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Gracias a la vida!
on 5 August 2004
Very few people can be said to have changed the world - even fewer of them to have done so through song. Joan Baez is one of the few, so those expecting this collection to contain a string of glorious protest songs in the "We Shall Overcome" mode may be disappointed. The recordings on this album are of a later vintage and show a more introspective Joan. What they do, however, is showcase one of the most angelic voices ever recorded - the voice of an artist with tremendous passion and soul, and an unfailing ear for a beautiful melody.
The opening track, "Diamonds and Rust", is sheer haunting melancholy, an ode to the wreckage left by a departed lover; and it sets the standard for much of the album, walking a fine line between heartbreak and whimsy. "Love Song to a Stranger", "Sweeter for Me", "I Never Dreamed You'd Leave in Summer" all mine the same rich vein of romantic angst, while only the delightful "Please Come to Boston" provides a more hopeful side to love. These are strong, mature songs a world away from the teenage dreams (and nightmares) of the average pop chart. There is some revisiting of the Bob Dylan repertoire with "Forever Young" and "Simple Twist of Fate" (including an inspired pastiche of Dylan's own vocal style in the latter!), a breath of Latin fresh air in "Gracias a la Vida", and finally (and no Baez compilation could be complete without them) a couple of protest songs. Baez's "Imagine" is a world away from the hippie sentimentality of Lennon's original recording, and does much to reclaim the song from the territory of cliche. And "Billy Rose" is an impassioned outburst against the American penal system seen through the eyes of three of its victims, a song that never fails to wrench at my guts.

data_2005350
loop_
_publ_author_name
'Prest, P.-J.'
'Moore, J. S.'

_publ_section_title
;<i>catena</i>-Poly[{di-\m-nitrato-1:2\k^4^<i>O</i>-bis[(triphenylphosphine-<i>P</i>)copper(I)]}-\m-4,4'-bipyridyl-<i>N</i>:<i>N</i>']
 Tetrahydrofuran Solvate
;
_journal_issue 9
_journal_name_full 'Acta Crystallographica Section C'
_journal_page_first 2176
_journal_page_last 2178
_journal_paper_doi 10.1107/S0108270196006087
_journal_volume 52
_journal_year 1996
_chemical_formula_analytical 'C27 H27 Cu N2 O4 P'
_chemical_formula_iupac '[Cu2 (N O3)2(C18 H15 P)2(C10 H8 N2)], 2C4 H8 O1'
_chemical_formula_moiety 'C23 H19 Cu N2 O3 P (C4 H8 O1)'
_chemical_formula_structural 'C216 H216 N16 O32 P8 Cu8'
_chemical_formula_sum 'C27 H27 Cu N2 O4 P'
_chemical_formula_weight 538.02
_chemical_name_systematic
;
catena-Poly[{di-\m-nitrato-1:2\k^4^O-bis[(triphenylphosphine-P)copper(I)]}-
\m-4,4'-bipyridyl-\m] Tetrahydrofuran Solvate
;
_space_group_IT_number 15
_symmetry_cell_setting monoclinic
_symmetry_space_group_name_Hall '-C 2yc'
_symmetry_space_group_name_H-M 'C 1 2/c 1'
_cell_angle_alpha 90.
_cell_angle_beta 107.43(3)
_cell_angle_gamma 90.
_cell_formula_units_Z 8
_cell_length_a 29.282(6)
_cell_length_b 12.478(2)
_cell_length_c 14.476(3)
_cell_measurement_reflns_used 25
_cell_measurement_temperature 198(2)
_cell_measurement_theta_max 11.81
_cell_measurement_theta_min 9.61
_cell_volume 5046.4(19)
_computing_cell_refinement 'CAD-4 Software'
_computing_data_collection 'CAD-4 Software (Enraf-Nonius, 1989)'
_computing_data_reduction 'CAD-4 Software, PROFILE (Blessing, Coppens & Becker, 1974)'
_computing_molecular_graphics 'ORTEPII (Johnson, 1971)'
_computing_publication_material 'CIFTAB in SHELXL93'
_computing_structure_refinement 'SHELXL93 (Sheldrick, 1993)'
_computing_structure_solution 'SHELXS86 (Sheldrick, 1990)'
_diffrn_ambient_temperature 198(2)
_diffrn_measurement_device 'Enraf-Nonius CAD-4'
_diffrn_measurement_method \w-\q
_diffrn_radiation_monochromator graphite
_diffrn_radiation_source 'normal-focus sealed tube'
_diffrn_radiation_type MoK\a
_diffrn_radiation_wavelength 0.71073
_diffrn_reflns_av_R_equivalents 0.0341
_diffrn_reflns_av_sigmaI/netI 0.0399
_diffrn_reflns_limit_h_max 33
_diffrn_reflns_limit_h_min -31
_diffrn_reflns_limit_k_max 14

Anyone with an interest in the melodic and thematic territory of modern singer-poetesses such as Suzanne Vega or Jewel would be well advised to give this album a listen. Joan Baez was the first of her kind, and inspired a generation.